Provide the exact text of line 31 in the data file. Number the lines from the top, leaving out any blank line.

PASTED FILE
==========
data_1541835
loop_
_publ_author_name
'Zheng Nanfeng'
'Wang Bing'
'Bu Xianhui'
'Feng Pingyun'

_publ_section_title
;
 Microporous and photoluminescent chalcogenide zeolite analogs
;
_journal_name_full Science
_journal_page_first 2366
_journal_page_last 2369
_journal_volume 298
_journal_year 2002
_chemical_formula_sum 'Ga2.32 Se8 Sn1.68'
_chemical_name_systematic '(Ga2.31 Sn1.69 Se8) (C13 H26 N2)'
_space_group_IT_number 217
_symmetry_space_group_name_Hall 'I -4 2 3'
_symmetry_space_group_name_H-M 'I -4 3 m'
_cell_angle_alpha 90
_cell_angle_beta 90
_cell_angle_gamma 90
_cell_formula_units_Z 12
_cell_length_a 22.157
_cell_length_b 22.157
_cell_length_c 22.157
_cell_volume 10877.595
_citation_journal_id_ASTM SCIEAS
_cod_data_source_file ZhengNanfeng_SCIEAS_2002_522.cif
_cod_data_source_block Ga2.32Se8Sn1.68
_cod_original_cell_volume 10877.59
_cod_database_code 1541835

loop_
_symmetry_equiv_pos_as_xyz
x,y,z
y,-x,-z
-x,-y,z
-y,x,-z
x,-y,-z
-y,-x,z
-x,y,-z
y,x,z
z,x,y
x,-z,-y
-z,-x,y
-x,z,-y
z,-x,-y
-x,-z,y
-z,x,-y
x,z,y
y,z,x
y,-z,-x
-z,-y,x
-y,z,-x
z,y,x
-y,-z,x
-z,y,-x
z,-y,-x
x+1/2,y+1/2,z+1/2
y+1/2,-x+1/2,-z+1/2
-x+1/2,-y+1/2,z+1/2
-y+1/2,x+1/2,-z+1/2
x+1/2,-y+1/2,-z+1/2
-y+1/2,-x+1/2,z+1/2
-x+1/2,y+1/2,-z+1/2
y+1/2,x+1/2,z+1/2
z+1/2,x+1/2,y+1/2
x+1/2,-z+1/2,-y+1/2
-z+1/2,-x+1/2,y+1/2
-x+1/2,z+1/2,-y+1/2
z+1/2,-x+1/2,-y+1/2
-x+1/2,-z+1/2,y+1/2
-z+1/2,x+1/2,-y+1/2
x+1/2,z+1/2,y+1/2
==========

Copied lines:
_cod_data_source_file ZhengNanfeng_SCIEAS_2002_522.cif